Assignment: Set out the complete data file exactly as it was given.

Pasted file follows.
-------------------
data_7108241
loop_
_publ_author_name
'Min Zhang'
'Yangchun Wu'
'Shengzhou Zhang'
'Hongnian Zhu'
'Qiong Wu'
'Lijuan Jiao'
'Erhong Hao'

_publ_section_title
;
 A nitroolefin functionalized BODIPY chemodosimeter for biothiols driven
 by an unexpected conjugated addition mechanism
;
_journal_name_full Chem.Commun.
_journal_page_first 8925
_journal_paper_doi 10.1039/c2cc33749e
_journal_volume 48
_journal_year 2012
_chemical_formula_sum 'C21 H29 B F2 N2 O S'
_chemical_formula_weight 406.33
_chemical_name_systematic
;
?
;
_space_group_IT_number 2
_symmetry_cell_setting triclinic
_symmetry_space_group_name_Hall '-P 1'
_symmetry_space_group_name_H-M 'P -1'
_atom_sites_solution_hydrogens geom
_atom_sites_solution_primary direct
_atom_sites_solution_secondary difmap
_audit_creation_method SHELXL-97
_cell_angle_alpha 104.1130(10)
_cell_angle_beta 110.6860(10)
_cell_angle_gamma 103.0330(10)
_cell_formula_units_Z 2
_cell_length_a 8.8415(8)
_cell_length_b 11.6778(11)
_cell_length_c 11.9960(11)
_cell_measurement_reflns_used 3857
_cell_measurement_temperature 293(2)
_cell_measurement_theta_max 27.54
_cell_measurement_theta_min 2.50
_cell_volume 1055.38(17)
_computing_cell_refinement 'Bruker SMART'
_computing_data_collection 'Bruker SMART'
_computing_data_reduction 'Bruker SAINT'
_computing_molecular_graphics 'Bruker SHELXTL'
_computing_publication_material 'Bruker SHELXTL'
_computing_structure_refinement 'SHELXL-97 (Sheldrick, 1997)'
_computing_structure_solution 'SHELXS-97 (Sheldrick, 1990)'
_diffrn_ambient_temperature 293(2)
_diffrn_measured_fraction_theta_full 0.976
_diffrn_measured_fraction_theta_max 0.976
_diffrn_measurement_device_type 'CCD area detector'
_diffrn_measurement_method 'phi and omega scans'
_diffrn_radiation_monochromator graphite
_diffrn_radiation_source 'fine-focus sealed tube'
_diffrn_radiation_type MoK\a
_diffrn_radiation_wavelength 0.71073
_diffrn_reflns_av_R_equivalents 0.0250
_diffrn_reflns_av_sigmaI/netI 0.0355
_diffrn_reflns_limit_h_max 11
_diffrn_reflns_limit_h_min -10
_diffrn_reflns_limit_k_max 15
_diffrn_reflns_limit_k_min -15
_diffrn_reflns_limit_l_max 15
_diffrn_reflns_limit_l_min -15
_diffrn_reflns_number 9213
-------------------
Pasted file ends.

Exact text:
data_7108241
loop_
_publ_author_name
'Min Zhang'
'Yangchun Wu'
'Shengzhou Zhang'
'Hongnian Zhu'
'Qiong Wu'
'Lijuan Jiao'
'Erhong Hao'

_publ_section_title
;
 A nitroolefin functionalized BODIPY chemodosimeter for biothiols driven
 by an unexpected conjugated addition mechanism
;
_journal_name_full Chem.Commun.
_journal_page_first 8925
_journal_paper_doi 10.1039/c2cc33749e
_journal_volume 48
_journal_year 2012
_chemical_formula_sum 'C21 H29 B F2 N2 O S'
_chemical_formula_weight 406.33
_chemical_name_systematic
;
?
;
_space_group_IT_number 2
_symmetry_cell_setting triclinic
_symmetry_space_group_name_Hall '-P 1'
_symmetry_space_group_name_H-M 'P -1'
_atom_sites_solution_hydrogens geom
_atom_sites_solution_primary direct
_atom_sites_solution_secondary difmap
_audit_creation_method SHELXL-97
_cell_angle_alpha 104.1130(10)
_cell_angle_beta 110.6860(10)
_cell_angle_gamma 103.0330(10)
_cell_formula_units_Z 2
_cell_length_a 8.8415(8)
_cell_length_b 11.6778(11)
_cell_length_c 11.9960(11)
_cell_measurement_reflns_used 3857
_cell_measurement_temperature 293(2)
_cell_measurement_theta_max 27.54
_cell_measurement_theta_min 2.50
_cell_volume 1055.38(17)
_computing_cell_refinement 'Bruker SMART'
_computing_data_collection 'Bruker SMART'
_computing_data_reduction 'Bruker SAINT'
_computing_molecular_graphics 'Bruker SHELXTL'
_computing_publication_material 'Bruker SHELXTL'
_computing_structure_refinement 'SHELXL-97 (Sheldrick, 1997)'
_computing_structure_solution 'SHELXS-97 (Sheldrick, 1990)'
_diffrn_ambient_temperature 293(2)
_diffrn_measured_fraction_theta_full 0.976
_diffrn_measured_fraction_theta_max 0.976
_diffrn_measurement_device_type 'CCD area detector'
_diffrn_measurement_method 'phi and omega scans'
_diffrn_radiation_monochromator graphite
_diffrn_radiation_source 'fine-focus sealed tube'
_diffrn_radiation_type MoK\a
_diffrn_radiation_wavelength 0.71073
_diffrn_reflns_av_R_equivalents 0.0250
_diffrn_reflns_av_sigmaI/netI 0.0355
_diffrn_reflns_limit_h_max 11
_diffrn_reflns_limit_h_min -10
_diffrn_reflns_limit_k_max 15
_diffrn_reflns_limit_k_min -15
_diffrn_reflns_limit_l_max 15
_diffrn_reflns_limit_l_min -15
_diffrn_reflns_number 9213